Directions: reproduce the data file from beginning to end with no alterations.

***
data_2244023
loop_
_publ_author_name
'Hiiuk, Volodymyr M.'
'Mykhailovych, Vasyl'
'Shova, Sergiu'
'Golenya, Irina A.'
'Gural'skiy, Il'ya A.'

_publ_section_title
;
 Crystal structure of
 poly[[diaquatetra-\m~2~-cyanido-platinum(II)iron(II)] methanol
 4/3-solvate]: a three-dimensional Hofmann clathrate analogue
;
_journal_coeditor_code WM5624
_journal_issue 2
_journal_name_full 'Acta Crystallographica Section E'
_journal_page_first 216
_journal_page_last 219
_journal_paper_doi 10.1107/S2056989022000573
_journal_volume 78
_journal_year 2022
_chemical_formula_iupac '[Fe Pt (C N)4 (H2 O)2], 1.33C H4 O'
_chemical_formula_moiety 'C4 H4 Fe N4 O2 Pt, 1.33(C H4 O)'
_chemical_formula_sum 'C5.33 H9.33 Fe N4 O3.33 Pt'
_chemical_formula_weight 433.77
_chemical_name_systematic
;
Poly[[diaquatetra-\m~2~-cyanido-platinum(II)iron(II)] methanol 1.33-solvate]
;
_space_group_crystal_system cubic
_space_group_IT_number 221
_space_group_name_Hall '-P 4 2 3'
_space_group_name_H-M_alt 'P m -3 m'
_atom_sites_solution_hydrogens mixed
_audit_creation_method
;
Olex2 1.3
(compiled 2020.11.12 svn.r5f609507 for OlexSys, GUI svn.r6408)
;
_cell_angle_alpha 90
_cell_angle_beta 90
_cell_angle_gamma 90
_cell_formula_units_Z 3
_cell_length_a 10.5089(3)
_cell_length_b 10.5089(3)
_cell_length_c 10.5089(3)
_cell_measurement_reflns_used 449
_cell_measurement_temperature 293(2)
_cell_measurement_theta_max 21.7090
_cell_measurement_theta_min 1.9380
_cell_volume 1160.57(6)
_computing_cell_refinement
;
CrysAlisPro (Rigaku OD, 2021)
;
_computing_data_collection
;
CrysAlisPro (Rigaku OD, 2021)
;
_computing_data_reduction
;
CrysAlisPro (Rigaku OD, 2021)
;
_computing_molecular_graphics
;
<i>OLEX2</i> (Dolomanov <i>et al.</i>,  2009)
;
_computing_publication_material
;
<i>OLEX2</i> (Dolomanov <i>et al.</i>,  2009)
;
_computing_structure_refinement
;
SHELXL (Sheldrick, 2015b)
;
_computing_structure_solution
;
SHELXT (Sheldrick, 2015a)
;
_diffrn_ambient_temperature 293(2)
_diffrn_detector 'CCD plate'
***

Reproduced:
data_2244023
loop_
_publ_author_name
'Hiiuk, Volodymyr M.'
'Mykhailovych, Vasyl'
'Shova, Sergiu'
'Golenya, Irina A.'
'Gural'skiy, Il'ya A.'

_publ_section_title
;
 Crystal structure of
 poly[[diaquatetra-\m~2~-cyanido-platinum(II)iron(II)] methanol
 4/3-solvate]: a three-dimensional Hofmann clathrate analogue
;
_journal_coeditor_code WM5624
_journal_issue 2
_journal_name_full 'Acta Crystallographica Section E'
_journal_page_first 216
_journal_page_last 219
_journal_paper_doi 10.1107/S2056989022000573
_journal_volume 78
_journal_year 2022
_chemical_formula_iupac '[Fe Pt (C N)4 (H2 O)2], 1.33C H4 O'
_chemical_formula_moiety 'C4 H4 Fe N4 O2 Pt, 1.33(C H4 O)'
_chemical_formula_sum 'C5.33 H9.33 Fe N4 O3.33 Pt'
_chemical_formula_weight 433.77
_chemical_name_systematic
;
Poly[[diaquatetra-\m~2~-cyanido-platinum(II)iron(II)] methanol 1.33-solvate]
;
_space_group_crystal_system cubic
_space_group_IT_number 221
_space_group_name_Hall '-P 4 2 3'
_space_group_name_H-M_alt 'P m -3 m'
_atom_sites_solution_hydrogens mixed
_audit_creation_method
;
Olex2 1.3
(compiled 2020.11.12 svn.r5f609507 for OlexSys, GUI svn.r6408)
;
_cell_angle_alpha 90
_cell_angle_beta 90
_cell_angle_gamma 90
_cell_formula_units_Z 3
_cell_length_a 10.5089(3)
_cell_length_b 10.5089(3)
_cell_length_c 10.5089(3)
_cell_measurement_reflns_used 449
_cell_measurement_temperature 293(2)
_cell_measurement_theta_max 21.7090
_cell_measurement_theta_min 1.9380
_cell_volume 1160.57(6)
_computing_cell_refinement
;
CrysAlisPro (Rigaku OD, 2021)
;
_computing_data_collection
;
CrysAlisPro (Rigaku OD, 2021)
;
_computing_data_reduction
;
CrysAlisPro (Rigaku OD, 2021)
;
_computing_molecular_graphics
;
<i>OLEX2</i> (Dolomanov <i>et al.</i>,  2009)
;
_computing_publication_material
;
<i>OLEX2</i> (Dolomanov <i>et al.</i>,  2009)
;
_computing_structure_refinement
;
SHELXL (Sheldrick, 2015b)
;
_computing_structure_solution
;
SHELXT (Sheldrick, 2015a)
;
_diffrn_ambient_temperature 293(2)
_diffrn_detector 'CCD plate'